All of which sets up the expectation about here that most of the day should be "contained" to use a military/first-responder word. The situation may, or may not, result in president Mubarak blowing town, but expectations are that the demonstrations will peter out and just wither up and blow away.
'Course, that's not what my expectation is: Just in the past hour or two, Al Jazeera has been reporting that the Muslim Brotherhood has announced that it will not negotiate with the Mubarak government. And that means this is far from over and no definitive indicators yet as to which way events will break.
While watching the events of Tahir Square where the demonstrations in Egypt are centered this morning, Elaine had one of those curious insights of her's:
Indeed...remind me to keep an eye peeled for a similar face-down event in coming hours in global media...odds seem to favor a media focus on that kind of human against the machine kind of imagery.
The 25th spiral calendar harmonic off Tiananmen Square incident stand-off between "tank man" and Chinese tanks sent to enforce "order". Just something to make a note of on the calendar: The 25th spiral calendar cycle off the Tiananmen showdown comes on 7/28/2011 - so late July of this year could (if you believe in such timing systems) be a time to keep an eye open. For what? Glad you asked...
Ahead in GlobalRev: Russia's "Second Ending'?
Spied a very interesting report out of the Kavkaz Center with the headline "Russia is dying, confirm parliament experts" which goes to the idea that Russia's devolution into a conglomeration of loosely affiliated independent states.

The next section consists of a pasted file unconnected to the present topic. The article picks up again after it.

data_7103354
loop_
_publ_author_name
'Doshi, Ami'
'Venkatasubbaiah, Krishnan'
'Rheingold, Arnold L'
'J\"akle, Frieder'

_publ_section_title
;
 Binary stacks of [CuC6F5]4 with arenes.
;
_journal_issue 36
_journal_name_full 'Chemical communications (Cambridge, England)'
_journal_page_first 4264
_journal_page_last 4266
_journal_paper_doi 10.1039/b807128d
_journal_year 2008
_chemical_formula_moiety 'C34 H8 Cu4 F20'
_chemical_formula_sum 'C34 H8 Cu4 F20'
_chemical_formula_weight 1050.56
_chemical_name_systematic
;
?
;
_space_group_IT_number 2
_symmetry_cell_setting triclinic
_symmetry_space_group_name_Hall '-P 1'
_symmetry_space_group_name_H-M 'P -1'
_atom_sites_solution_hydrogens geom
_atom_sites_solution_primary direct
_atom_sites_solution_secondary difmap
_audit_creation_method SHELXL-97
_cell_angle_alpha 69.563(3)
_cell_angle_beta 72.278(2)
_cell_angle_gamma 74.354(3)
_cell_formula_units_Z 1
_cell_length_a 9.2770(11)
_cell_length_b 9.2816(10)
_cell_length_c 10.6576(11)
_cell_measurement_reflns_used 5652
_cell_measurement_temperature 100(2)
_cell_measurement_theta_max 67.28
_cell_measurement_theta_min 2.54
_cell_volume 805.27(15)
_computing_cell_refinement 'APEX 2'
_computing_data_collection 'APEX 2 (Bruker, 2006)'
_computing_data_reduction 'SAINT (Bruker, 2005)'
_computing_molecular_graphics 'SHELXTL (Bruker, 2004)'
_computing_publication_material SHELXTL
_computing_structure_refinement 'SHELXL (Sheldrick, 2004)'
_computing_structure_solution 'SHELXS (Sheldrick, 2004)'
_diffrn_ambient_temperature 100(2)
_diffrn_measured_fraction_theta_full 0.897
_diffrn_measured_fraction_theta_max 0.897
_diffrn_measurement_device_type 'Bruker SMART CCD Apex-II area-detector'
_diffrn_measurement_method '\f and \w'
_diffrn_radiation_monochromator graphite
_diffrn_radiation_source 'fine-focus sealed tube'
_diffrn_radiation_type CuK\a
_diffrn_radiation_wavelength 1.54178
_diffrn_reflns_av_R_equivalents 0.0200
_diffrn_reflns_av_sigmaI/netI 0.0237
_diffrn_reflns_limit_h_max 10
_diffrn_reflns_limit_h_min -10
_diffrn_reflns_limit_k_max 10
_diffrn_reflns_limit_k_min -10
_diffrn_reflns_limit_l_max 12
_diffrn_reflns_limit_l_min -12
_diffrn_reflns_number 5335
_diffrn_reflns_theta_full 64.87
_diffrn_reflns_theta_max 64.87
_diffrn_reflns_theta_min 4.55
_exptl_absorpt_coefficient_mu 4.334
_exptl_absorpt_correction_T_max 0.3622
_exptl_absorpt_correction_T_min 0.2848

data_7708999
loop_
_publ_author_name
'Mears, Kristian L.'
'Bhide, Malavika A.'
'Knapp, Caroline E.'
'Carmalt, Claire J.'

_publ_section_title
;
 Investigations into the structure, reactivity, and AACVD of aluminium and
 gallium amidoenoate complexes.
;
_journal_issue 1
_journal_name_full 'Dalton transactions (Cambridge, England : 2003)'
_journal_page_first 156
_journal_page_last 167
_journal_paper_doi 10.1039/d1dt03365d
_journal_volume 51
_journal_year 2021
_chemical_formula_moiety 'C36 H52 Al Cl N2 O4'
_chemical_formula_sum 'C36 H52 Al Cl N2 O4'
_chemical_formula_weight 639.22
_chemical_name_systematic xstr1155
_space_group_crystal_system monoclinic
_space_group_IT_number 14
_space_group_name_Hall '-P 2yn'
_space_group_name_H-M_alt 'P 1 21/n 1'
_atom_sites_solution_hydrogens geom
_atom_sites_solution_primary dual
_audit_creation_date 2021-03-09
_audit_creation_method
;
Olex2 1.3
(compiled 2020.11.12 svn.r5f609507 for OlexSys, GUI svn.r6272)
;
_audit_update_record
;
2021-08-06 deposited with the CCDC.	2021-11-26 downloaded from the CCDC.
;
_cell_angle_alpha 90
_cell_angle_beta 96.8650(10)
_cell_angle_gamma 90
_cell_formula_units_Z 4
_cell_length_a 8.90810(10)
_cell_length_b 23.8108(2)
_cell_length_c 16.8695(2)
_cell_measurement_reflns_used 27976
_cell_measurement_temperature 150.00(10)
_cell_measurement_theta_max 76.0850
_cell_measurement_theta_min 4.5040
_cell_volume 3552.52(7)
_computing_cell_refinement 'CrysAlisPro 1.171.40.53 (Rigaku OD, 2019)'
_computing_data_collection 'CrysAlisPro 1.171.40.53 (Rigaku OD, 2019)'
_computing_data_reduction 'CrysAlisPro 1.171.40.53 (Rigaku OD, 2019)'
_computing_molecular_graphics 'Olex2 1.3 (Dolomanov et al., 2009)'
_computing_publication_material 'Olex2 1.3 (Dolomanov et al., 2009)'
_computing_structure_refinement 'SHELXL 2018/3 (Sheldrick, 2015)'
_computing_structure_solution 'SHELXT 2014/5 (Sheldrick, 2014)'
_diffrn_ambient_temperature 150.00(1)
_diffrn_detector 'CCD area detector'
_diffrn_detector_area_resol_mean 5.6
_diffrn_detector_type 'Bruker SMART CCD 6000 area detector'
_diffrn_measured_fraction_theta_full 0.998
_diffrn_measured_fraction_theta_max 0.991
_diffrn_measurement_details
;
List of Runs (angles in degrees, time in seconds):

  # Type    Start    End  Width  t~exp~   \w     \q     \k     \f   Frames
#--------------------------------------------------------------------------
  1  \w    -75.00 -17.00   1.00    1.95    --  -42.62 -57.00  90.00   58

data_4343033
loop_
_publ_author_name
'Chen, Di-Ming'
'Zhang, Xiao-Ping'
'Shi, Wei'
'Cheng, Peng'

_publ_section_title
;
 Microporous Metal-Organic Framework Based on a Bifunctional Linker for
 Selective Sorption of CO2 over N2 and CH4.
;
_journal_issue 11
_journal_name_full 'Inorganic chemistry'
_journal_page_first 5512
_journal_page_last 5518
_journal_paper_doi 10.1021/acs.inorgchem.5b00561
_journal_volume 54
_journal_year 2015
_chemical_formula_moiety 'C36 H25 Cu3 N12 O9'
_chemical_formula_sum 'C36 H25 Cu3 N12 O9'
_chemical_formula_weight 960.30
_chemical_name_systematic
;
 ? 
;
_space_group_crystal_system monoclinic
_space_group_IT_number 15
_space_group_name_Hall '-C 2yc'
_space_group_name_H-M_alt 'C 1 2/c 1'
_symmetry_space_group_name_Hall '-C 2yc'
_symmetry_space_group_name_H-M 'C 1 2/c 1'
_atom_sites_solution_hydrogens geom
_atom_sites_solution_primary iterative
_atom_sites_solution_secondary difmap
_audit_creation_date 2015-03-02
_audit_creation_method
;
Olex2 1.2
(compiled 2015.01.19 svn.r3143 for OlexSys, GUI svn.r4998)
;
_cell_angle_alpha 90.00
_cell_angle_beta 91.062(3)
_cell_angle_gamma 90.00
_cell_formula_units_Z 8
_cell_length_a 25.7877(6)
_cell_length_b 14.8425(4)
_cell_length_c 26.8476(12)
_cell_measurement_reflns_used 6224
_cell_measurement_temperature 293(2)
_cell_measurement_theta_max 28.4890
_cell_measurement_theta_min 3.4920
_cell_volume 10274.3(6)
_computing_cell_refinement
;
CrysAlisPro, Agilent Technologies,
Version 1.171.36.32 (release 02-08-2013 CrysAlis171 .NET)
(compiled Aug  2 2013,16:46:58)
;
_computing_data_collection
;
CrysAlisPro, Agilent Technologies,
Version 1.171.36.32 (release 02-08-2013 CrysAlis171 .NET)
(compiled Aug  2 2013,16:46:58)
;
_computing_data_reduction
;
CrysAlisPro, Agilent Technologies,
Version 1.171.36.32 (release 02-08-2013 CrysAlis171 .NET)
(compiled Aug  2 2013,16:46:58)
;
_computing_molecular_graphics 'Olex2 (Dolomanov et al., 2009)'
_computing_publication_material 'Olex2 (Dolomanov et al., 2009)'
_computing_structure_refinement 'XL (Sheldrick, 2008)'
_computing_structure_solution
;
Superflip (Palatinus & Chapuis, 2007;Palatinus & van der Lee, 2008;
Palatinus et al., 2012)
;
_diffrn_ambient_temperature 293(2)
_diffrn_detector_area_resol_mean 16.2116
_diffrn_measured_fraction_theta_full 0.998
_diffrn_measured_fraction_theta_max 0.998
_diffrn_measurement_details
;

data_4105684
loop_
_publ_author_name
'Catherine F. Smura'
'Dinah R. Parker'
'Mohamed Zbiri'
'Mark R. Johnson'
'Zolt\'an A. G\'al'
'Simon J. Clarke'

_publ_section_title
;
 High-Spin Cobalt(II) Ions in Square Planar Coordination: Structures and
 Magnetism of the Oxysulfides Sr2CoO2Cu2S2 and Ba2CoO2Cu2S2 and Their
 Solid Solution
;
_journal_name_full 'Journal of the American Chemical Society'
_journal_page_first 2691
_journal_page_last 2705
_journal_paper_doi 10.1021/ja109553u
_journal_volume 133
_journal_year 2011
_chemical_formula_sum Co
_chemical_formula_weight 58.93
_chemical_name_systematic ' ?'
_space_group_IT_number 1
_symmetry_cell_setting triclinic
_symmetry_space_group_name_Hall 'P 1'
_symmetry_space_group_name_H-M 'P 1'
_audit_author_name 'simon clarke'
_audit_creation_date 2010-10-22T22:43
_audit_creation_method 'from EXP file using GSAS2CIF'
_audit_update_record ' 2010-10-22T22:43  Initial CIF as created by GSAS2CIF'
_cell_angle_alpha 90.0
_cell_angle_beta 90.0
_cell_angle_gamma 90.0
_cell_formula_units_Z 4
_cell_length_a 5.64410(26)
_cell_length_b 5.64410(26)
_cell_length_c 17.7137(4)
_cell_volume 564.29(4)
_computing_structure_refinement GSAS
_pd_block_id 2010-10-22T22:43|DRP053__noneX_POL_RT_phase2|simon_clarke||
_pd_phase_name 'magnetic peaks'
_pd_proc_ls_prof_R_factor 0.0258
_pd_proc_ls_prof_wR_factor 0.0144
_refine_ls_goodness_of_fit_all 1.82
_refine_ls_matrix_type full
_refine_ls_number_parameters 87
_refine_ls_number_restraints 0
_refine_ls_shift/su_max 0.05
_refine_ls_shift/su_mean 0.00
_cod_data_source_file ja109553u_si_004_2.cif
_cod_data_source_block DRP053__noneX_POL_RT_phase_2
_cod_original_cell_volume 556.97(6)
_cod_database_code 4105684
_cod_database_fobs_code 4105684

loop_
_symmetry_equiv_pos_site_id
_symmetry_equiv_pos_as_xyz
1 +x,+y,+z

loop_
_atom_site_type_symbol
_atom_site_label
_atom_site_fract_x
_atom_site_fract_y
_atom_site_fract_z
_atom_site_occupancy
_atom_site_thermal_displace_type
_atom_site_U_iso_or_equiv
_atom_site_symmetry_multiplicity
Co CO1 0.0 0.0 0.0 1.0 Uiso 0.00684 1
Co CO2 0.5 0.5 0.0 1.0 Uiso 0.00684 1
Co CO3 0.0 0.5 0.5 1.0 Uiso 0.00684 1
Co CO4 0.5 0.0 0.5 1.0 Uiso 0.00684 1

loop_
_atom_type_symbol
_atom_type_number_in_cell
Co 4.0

As we like to engage in the practice of extensible thinking, we are starting to wonder if something of this grand scale could arrive this year as part of GlobalRev. The report of "Kyrgyz demonstrators protest mining project" just sort of nudges things along..
Of course, which country slides into global revolution is a matter of some speculation. For example, there's a Naked Empire piece wondering "Is Pakistan on the verge of collapse?" Worth asking, since they have nukes, at least one of which is promised to the Saudis...
The WaPo this morning headlines that "Jordan protests pressure king, but respect for monarchy remains" but we have to wonder how much the same story could have been written about Tunisia and Egypt a month or two back?
Demonstrators and police were slugging it out last week in Yemen, too. So the prospect of another 'flash mob' kind of uprising against the existing power paradigm is likely possible in at least 10-countries in the Middle East which causes a lot of concern in diploomatic circles. Could Sudan be another flash-over point?
Blizzards and Economic Data
As the "Blinding snow hit Plains, Midwest" this morning, we've got a couple of key economic indicators coming out as we blow through this week, including the Construction Spending report later on this morning and the auto & truck figures this afternoon. Tomorrow, a couple of more "look-ahead" orients numbers arrive with the Mortgage Bankers housing sales and the Challenger jobs numbers.
Won't show up for a week, or longer in data, but I find myself wonder "What will the impact of the Blizzard of 2011 be on some of those reports?"
Factory orders and the initial unemployment claims come Thursday along with factory orders, but Friday is the unemployment report, which comes bundled with average workweek and hourly earnings figures. That will be the one to watch closely. Readers are calling it this way:
BUT: Key thing to remember is that the December unemployment report is always a little questionable since there's all the seasonal hiring around Christmas. What Christmas???
Lawyers and the Healthcare Law
A judge down in Florida has struck down the national healthcare bill as unconstitutional. This is seen as possibly being the key case, when it goes up on appeal, which it almost certainly will...
Interesting press release from the Commodity Future Trading Commission this morning:
We like to remind readers that these are only allegations until proven, but worth noting.
(more after this ad)
Coping: You Ain't Gonna Like This, But...